Businessman Lim Chai Heng, 53, has been charged with causing death by reckless or dangerous driving for his role in Monday morning's dramatic accident on the Ayer Rajah Expressway (AYE).
He allegedly drove a Mercedes-Benz car against the flow of traffic at high speed and rammed into a car, killing its driver, Mr Liong Kuo Hwa, 37. Four others were injured, including Lim himself.
The incident happened at 8.02am. The charge says that Lim went against the flow of traffic, thus resulting in a head-on collision with Mr Liong's Toyota Vios, which was travelling towards the Tuas Checkpoint.
Lim's car - ferrying a man who later identified himself to a witness as Lim's son - then ploughed into a motorcycle, sending its rider and pillion rider flying in the air.
The incident was captured by various in-car cameras.
We would talk about our businesses and regular everyday topics. He mentioned recently that his business has been a bit slow of late and he was not earning as much as in the past.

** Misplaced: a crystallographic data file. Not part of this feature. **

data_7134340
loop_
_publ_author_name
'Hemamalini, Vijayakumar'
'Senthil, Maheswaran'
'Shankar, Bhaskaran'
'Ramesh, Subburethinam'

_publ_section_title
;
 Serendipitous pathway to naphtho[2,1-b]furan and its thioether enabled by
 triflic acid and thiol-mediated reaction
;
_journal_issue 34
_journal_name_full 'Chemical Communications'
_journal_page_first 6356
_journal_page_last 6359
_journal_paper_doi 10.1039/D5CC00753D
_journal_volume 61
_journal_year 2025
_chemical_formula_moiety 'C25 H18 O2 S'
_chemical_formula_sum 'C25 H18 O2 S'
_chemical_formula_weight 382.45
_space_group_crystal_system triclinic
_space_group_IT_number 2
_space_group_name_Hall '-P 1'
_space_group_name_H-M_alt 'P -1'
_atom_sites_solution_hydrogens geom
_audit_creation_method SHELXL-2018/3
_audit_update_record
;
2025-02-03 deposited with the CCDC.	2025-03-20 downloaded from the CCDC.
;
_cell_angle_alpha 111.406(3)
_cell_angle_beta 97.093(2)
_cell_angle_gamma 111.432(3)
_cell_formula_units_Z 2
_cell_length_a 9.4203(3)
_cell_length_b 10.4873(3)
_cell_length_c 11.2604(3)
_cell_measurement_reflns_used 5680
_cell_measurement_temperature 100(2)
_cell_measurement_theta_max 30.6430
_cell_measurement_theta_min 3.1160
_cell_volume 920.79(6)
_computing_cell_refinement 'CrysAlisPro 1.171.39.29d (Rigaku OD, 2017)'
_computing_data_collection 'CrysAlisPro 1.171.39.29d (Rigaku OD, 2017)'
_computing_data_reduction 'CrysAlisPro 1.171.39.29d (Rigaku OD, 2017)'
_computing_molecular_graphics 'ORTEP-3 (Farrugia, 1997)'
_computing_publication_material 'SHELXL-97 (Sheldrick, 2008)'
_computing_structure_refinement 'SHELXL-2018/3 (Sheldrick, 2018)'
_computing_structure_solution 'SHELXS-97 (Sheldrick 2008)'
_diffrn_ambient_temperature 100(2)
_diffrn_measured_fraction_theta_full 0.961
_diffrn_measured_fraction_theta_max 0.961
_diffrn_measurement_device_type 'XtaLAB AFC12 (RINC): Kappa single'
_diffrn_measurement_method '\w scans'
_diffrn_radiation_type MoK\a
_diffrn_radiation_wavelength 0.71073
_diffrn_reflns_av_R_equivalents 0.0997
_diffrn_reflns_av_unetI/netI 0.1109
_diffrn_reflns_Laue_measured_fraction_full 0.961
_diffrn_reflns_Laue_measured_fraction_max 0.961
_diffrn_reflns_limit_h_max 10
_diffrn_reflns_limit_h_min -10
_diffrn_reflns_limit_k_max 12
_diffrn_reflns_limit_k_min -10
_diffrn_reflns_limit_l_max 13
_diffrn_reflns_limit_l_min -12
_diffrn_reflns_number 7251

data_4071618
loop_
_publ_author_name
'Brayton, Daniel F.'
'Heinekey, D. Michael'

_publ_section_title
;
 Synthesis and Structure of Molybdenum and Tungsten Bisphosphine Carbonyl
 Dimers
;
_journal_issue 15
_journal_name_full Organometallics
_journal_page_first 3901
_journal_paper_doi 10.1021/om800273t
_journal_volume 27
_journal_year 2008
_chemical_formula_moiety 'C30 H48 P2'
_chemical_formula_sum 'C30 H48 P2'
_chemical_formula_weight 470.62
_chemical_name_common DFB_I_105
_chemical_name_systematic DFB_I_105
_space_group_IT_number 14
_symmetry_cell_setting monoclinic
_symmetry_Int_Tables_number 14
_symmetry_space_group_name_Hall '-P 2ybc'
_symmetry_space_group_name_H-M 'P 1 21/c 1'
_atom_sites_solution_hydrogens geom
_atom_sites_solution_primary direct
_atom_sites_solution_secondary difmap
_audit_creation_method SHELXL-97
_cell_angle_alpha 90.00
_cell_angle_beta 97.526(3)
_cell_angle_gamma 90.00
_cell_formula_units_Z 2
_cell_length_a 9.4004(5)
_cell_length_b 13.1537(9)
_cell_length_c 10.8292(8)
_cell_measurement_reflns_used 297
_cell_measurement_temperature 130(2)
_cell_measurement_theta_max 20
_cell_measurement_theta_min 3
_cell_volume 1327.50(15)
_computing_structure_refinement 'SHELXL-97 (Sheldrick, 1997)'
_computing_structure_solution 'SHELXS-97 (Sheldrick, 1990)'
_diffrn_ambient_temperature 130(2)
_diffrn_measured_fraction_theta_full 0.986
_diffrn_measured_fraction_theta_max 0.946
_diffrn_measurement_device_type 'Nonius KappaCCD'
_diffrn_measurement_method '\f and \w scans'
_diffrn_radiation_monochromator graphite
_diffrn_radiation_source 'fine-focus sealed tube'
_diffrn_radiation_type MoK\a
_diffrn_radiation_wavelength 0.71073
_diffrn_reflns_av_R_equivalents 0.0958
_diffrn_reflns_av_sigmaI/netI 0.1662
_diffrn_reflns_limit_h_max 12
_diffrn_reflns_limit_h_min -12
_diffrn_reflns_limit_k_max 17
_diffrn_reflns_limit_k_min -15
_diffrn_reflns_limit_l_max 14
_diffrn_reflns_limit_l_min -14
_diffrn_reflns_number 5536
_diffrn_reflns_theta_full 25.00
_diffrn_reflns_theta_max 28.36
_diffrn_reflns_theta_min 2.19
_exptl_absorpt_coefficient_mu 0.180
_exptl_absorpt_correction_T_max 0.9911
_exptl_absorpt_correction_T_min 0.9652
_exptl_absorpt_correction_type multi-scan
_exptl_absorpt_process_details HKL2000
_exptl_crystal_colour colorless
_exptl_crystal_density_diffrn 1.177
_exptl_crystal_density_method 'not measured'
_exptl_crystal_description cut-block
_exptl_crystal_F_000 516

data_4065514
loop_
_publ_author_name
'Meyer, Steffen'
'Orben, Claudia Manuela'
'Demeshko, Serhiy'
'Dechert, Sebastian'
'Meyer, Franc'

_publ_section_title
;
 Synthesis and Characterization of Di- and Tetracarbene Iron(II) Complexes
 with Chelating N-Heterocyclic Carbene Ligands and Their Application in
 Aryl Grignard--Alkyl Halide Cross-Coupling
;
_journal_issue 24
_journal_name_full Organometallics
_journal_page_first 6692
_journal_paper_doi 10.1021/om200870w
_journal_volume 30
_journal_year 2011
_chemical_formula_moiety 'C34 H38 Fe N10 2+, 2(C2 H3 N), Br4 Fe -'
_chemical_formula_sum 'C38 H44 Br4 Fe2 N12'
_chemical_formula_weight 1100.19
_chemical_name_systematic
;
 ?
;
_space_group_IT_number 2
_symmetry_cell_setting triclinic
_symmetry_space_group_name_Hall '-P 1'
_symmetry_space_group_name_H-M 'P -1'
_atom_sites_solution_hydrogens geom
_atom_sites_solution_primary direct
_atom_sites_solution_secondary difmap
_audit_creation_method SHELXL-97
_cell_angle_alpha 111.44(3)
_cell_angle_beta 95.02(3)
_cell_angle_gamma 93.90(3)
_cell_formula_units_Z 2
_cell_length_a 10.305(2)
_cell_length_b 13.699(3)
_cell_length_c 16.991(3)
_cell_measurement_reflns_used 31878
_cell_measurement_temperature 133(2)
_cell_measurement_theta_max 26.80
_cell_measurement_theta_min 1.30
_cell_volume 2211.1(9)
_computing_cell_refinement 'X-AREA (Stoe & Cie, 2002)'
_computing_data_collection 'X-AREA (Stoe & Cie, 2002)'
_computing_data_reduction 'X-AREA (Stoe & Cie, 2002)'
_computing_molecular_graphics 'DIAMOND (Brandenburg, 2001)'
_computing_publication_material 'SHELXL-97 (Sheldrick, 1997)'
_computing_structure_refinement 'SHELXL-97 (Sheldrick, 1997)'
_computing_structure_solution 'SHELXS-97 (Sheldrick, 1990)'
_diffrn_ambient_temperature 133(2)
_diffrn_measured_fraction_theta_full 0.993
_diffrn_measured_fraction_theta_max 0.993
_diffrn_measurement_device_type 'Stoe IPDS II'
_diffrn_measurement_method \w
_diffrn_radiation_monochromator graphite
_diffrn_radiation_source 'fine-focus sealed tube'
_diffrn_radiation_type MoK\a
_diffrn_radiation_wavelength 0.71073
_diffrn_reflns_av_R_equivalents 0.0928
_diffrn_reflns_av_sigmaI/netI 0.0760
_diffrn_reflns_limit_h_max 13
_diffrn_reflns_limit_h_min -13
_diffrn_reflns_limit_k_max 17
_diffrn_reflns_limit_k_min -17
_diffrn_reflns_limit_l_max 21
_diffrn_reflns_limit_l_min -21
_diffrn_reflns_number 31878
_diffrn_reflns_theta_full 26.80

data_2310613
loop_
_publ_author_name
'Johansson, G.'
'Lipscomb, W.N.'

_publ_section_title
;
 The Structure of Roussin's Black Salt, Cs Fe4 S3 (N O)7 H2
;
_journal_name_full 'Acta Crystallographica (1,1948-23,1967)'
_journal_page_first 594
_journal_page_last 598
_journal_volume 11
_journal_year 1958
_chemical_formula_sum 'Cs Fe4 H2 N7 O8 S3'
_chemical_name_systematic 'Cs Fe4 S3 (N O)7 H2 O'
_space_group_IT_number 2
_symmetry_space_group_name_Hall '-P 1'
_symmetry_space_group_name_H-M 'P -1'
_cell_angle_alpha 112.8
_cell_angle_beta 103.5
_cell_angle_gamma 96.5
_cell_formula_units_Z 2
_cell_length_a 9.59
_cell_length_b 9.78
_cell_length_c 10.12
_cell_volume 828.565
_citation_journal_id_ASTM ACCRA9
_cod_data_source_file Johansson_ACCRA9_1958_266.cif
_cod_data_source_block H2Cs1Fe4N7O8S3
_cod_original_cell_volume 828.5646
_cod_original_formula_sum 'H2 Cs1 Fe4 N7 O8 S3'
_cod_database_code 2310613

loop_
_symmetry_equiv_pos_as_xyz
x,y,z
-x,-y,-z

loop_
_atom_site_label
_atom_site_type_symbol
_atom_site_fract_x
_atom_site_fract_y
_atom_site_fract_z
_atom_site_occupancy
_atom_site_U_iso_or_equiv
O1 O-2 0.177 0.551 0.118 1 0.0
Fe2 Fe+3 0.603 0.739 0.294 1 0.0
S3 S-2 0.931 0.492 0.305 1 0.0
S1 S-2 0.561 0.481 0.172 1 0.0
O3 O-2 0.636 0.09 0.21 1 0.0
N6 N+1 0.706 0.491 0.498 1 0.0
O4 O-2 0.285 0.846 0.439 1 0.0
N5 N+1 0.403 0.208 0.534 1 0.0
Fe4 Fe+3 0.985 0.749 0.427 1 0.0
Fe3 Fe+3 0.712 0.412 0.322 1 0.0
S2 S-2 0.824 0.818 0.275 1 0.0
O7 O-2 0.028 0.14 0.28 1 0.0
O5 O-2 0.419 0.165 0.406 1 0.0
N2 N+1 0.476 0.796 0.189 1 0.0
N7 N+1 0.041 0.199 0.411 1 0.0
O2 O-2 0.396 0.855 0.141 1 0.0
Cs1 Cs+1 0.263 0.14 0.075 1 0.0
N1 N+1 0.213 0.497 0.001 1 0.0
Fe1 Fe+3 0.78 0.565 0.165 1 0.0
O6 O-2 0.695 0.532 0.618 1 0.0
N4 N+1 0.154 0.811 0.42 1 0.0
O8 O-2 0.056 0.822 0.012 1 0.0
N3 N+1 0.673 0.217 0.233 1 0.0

MR KOH SIU LIUNG, who runs a business next door to Lim Chai Heng's printing firm. He added that Lim was friendly, always smiling and would chat with him often.
A Chinese interpreter yesterday read the holding charge to Lim, who was warded in National University Hospital for injuries.
Mr Liong, also known as Jackie, had appeared in several films, television programmes and commercials. He was pronounced dead at the scene.
His 37-year-old wife, Ms Venny Oliver, who was in the car, was injured and warded in hospital, along with the motorcyclist and his female pillion rider.
From a business profile search, The Straits Times (ST) learnt that Lim has owned a printing business operating from a unit at Kallang Bahru Industrial Estate since 1993.
The business was open when ST visited the premises yesterday afternoon, and there were three employees present at the time.
One of them, who declined to be named, would only say that Lim treated his staff well.
Mr Koh Siu Liung, who runs a business next door supplying equipment to the marine industry, said that Lim was friendly, always smiling and would chat with him often.
"We would talk about our businesses and regular everyday topics," said Mr Koh. "He mentioned recently that his business has been a bit slow of late and he was not earning as much as in the past."
When the ST team visited Lim's Hougang Street 11 condominium, a male family member told a security guard that he did not want to speak to the media.
Lim will be remanded at the Institute of Mental Health for psychiatric assessment after his discharge from hospital.
The case will be mentioned in the State Courts on Jan 3.
The maximum punishment for causing death by dangerous driving is five years in jail.